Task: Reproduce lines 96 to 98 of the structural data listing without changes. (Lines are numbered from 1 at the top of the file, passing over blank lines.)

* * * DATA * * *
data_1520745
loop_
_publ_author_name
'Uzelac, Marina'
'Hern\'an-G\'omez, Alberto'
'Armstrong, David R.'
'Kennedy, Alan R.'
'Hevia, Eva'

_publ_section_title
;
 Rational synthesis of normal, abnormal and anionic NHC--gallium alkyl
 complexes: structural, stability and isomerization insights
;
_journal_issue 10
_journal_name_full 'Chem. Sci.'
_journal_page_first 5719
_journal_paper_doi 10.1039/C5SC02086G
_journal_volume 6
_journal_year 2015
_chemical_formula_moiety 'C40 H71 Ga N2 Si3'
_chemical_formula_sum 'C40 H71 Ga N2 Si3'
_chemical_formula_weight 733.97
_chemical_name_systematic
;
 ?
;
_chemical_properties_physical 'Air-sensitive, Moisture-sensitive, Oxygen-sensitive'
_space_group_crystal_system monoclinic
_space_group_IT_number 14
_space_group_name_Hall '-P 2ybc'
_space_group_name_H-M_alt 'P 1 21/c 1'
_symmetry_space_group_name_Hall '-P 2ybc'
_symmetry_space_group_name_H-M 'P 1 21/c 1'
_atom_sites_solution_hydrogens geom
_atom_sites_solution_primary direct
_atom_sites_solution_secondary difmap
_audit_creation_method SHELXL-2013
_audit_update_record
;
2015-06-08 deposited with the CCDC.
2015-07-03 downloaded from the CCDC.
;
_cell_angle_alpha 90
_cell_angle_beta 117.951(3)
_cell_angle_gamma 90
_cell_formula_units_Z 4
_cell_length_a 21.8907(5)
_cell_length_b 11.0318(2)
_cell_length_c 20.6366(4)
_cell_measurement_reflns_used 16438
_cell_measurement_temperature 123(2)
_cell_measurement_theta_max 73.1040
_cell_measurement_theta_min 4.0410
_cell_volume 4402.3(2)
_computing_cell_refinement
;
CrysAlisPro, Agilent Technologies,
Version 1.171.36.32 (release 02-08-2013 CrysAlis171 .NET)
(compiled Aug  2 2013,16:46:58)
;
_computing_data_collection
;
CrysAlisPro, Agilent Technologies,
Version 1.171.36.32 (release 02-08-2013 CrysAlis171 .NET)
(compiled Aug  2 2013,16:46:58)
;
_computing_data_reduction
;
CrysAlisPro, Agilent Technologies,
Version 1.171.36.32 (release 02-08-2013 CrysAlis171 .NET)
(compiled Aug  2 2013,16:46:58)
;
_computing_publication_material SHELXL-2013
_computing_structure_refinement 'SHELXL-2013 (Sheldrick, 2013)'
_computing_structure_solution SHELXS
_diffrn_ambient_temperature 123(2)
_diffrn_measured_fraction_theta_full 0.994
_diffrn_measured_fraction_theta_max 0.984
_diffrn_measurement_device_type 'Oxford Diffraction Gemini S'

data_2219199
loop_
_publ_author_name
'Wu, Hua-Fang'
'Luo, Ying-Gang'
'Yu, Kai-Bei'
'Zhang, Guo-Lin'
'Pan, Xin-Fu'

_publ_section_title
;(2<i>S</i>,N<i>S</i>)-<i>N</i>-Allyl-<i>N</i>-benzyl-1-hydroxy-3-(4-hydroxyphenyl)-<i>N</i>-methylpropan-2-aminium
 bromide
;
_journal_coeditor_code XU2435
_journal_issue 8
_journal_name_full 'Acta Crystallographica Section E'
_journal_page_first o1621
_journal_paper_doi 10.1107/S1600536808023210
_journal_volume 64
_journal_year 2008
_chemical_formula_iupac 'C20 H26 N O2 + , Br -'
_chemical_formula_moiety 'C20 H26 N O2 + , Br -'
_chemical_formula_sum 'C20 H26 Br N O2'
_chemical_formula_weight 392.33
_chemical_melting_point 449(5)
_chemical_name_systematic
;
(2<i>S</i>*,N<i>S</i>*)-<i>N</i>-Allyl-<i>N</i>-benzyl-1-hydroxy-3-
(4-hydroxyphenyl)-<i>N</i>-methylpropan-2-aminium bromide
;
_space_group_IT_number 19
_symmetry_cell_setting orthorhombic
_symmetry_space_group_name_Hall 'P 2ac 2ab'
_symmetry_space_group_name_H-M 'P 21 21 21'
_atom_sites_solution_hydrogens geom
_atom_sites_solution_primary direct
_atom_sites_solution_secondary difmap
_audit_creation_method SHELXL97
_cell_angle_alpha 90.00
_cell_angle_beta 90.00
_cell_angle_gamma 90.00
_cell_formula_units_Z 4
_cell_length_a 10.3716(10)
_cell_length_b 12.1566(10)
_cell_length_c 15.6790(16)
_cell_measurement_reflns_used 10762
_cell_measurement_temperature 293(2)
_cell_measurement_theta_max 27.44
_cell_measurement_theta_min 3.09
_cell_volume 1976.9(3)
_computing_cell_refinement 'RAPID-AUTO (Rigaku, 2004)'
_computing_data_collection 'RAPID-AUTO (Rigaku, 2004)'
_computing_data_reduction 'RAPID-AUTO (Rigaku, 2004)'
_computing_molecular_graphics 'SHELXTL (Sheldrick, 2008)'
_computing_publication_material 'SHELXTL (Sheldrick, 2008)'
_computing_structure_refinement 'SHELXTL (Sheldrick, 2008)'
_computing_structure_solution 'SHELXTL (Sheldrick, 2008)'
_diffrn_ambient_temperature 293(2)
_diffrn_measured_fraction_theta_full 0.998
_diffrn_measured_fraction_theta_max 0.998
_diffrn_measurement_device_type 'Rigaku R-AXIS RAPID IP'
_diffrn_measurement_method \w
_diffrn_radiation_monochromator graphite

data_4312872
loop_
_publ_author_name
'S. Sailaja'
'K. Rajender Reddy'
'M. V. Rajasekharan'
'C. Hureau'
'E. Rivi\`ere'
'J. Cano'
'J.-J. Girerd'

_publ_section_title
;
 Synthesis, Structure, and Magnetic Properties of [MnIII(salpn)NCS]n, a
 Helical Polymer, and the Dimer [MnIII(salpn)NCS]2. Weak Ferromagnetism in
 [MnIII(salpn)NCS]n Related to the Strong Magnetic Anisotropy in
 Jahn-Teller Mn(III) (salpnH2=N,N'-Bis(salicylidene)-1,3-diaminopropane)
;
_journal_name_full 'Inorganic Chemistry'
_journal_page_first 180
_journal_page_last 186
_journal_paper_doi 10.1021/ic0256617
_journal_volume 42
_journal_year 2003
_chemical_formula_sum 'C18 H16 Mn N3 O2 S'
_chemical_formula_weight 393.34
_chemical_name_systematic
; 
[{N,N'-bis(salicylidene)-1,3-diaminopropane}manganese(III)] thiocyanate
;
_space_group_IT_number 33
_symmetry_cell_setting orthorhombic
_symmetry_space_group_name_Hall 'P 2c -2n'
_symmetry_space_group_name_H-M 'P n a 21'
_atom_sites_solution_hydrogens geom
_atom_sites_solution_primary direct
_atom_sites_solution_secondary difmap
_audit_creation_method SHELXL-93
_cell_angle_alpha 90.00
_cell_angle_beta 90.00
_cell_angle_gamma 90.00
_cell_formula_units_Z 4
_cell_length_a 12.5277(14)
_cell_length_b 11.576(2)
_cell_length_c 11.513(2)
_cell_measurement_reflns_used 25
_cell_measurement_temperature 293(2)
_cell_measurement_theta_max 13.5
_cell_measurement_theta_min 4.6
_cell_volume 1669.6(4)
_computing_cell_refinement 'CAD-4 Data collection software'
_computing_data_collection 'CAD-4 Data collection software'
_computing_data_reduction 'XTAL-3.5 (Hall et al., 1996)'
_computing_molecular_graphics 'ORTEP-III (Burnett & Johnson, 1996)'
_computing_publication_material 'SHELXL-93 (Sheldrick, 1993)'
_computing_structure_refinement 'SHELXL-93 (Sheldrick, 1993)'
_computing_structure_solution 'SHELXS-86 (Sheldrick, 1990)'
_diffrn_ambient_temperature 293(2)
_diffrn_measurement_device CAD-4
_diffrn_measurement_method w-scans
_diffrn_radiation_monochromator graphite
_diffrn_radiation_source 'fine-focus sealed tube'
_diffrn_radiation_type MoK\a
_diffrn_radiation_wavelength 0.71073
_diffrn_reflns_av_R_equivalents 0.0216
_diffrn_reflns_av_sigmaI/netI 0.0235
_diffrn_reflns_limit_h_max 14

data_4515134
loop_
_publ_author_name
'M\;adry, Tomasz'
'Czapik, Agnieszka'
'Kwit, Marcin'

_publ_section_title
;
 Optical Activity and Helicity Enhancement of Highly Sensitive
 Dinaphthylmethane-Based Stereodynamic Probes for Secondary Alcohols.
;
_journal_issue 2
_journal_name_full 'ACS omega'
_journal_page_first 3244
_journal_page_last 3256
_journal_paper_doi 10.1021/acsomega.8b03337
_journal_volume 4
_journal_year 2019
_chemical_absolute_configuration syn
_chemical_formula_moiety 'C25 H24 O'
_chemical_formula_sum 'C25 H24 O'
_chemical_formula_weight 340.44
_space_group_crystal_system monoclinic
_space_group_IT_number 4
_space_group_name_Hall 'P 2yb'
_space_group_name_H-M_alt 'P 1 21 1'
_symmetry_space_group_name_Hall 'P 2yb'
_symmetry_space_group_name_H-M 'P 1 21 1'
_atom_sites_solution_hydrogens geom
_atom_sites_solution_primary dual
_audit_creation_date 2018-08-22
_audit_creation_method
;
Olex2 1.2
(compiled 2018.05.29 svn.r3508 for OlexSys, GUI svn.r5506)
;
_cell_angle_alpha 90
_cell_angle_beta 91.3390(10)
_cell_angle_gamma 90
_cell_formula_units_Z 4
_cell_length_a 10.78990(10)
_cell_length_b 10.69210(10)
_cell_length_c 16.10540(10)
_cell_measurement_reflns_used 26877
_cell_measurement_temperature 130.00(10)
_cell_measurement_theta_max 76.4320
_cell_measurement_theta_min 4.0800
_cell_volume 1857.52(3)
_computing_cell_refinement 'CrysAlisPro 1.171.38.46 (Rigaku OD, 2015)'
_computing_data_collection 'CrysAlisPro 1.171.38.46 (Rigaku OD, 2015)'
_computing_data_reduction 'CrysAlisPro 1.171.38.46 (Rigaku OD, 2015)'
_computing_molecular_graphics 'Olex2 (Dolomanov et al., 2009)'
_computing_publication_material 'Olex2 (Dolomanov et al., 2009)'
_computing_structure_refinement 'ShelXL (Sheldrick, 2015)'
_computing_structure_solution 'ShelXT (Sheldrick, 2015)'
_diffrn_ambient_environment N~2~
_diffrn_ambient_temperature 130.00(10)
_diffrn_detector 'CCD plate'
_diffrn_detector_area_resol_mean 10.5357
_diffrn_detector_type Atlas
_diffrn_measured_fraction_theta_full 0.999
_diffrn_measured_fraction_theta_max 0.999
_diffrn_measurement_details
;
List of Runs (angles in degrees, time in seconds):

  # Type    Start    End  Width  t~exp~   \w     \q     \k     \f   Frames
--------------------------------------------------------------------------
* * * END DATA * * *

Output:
_journal_paper_doi 10.1107/S1600536808023210
_journal_volume 64
_journal_year 2008